The first meeting of a discussion- and work-group set up by the Peace Research Institute Frankfurt and the Peace Research Unit Bonn to investigate these issues took place on 13 June 1996 in Bonn.
Researchers working in the fields of peace and regional studies met for the first time with political practitioners in Bonn for the inaugural session of this work-group. The group, set up by the Arbeitsstelle Friedensforschung Bonn (AFB: Peace Research Unit Bonn) and the Hessische Stiftung Friedens- und Konfliktforschung (HSFK: Peace Research Institute Frankfurt) will meet at regular intervals. The interchange between scholarship and practice got under way with a meeting on the theme `Preventing Violent Conflicts: From "Early Warning" to "Early Action"--the Case of Ethiopia'.
Thobias Debiel of the Institut für Entwicklung und Frieden (INEF: Development and Peace Institute) began by highlighting a number of approaches to prevention and analysing their prospects of success. Prevention, he said--in the sense of `the attempt to come to grips with violent processes at a stage when conflicts are still latent'--had to begin with the structural conditions underlying violent conflicts and with the processes involved in the escalation of violence. This meant, firstly, that efforts had to be made to counter any worsening of the economic situation, and secondly, that steps must be taken both to prevent `dissatisfaction and social insecurity being exploited by political élites' and to combat the `increasing militancy in communicative exchanges'. Mr Debiel identified three different strategies for achieving this goal: (1) strengthening countervailing social and political forces (such as human rights organizations working on the spot); (2) breaking down communication-blocks and initiating processes of reconciliation (e.g. within the framework of village-based self-government structures in which all the disputants are involved); (3) supporting regulatory provisions such as minority rights and land-use rights (e.g. through the provision of advice and incentives). However, given that there was as yet no systematic practical approach and that research in this area was equally deficient, it was not possible realistically to assess which attempts at prevention were most successful, and in what conditions.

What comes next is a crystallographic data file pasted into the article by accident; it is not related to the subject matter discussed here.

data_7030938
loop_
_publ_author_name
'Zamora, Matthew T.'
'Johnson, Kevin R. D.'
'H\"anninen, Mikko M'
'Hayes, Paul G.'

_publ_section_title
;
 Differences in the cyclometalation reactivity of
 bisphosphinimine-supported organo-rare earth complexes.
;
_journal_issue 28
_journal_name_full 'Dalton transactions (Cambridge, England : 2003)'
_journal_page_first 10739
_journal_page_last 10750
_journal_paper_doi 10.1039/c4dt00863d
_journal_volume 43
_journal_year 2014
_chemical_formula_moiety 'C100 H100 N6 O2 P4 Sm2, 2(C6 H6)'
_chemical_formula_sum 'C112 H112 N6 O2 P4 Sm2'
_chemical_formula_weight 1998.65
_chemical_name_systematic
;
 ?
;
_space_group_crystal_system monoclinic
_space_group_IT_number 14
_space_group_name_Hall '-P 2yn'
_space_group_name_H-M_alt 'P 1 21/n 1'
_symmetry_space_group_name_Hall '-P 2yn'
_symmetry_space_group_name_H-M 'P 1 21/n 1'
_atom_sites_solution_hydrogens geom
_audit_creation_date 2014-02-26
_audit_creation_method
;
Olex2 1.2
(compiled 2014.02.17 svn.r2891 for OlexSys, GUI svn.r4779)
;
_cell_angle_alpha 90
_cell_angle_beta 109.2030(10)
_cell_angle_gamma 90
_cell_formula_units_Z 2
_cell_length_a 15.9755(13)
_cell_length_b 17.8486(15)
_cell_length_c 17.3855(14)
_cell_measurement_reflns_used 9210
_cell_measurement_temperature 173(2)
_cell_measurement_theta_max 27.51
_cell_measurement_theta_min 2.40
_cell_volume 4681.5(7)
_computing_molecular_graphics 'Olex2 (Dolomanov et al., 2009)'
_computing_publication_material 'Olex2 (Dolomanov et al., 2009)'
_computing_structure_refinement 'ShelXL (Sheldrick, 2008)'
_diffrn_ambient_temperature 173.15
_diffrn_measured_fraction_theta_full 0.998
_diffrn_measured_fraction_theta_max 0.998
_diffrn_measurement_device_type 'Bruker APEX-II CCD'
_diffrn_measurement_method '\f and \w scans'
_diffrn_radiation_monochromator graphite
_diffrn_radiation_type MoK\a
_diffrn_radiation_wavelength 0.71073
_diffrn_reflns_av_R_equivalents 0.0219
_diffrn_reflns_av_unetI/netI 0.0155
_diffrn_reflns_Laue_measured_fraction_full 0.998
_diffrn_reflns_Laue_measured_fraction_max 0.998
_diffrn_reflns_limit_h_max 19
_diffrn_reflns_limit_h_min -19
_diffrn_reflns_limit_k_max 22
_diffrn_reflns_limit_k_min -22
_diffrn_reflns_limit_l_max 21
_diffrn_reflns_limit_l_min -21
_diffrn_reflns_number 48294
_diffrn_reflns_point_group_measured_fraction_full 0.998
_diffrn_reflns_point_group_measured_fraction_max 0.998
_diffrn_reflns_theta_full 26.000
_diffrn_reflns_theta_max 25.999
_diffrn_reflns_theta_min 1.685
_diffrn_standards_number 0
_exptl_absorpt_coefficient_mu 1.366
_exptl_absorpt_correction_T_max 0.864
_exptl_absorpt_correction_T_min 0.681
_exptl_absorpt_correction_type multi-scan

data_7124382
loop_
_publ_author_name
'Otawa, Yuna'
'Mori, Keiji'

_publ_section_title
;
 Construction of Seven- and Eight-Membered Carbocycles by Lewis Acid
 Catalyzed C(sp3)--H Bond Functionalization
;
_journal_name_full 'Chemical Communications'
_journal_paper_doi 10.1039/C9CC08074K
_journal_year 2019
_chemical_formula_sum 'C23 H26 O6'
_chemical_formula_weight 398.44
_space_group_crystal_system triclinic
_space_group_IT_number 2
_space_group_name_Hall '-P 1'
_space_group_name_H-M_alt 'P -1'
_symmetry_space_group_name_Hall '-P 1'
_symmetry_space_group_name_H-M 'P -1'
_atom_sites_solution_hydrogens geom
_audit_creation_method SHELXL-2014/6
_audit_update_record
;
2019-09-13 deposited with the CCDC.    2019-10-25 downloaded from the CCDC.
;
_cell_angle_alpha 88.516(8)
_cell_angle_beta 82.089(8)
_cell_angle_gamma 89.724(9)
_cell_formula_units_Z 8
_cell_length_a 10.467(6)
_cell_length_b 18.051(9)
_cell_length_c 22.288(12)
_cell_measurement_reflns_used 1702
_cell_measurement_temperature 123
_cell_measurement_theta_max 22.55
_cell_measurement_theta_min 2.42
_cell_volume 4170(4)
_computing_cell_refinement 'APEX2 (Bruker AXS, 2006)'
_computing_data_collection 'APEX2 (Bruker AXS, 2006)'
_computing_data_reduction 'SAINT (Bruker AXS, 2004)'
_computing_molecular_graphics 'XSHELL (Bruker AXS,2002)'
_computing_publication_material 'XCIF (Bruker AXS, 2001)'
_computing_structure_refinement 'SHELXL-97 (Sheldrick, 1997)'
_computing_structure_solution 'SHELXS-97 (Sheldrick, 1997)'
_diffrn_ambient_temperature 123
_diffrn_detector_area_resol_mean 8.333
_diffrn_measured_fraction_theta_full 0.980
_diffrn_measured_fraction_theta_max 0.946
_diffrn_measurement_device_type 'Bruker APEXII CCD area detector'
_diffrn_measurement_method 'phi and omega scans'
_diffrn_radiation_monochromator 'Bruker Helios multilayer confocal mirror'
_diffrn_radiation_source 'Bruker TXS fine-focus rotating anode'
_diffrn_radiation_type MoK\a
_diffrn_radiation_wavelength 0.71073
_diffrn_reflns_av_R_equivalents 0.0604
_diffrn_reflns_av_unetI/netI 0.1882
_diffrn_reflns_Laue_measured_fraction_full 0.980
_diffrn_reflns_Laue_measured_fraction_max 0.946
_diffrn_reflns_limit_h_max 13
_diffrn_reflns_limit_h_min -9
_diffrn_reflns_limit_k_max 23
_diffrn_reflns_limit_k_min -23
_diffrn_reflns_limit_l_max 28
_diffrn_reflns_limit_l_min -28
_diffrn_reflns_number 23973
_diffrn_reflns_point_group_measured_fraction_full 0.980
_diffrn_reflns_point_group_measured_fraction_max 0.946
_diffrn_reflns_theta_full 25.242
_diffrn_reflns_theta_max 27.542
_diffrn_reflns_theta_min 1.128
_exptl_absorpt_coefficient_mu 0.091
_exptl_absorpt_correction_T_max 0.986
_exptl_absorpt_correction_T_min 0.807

Evaluation of the effectiveness of attempts at prevention on the part of the international community was also the subject of the second talk, given by Stephan Klingebiel (Deutsches Institut für Entwicklungspolitik--German Institute for Development Policy), who focused in particular on development co-operation. In Dr Klingebiel's opinion, development co-operation could make only a minor contribution to the prevention of violent conflict-resolution. Hence it should be pursued as a subsidiary to peace-work, providing at most a back-up for it. He argued that, within the framework of development co-operation, efforts should be concentrated on supporting local actors, and on influencing the behaviour of the disputants through peace-related conditionality.
Whereas it was agreed, during the discussion, that economic causes of conflict needed to be dealt with by economic means, opinions differed about peace-related conditionality within development co-operation. Strictly speaking, if such conditionality were applied, support for almost all states in which peace processes were being fostered would have to be done away with. But, said Dr Klingebiel, it was precisely when processes of democratization and peace-making faltered that the need for help with civilian conflict-resolution was especially great.
Professor Rainer Tetzlaff (University of Hamburg) provided a dramatic illustration of the problem of constructive prevention by examining the potential for crisis in Ethiopia. He painted a gloomy picture of the present political situation. A process of democratization had indeed begun, he said; but this was far from adequate. Thus, the opposition parties had not taken part in the parliamentary elections of May 1995, and these had, in any case, not been conducted fairly or freely. Electoral regulations had been repeatedly violated, and in three regions, the elections had been postponed and no results had been published. There had been attempts to intimidate electors across the whole area. It was therefore crucial that measures designed to avert violence should seek chiefly to prevent `the democratization train from coming off the rails'. Financing the electoral campaigns of opposition parties, for example, could help bolster them; and supporting the development of a free press could foster the expression of critical opinion. In addition, one had to think about how the parties could be `educated' into a democratic culture of contention of a kind that did not currently exist in Ethiopia. Another problem, according to Professor Tetzlaff, was the increasing ethnicization of politics, which, he said, was being manipulated for power-related purposes. The `dilemma between efficiency and participation' in Africa had to be resolved--in other words, efforts had to be made to foster the cohesion of the multi-ethnic state as well as to protect the rights of ethnic minorities. It was therefore imperative that the federal principle be respected and that the land question be resolved, in order to move successfully `from a policy of exclusion to a policy of inclusion'.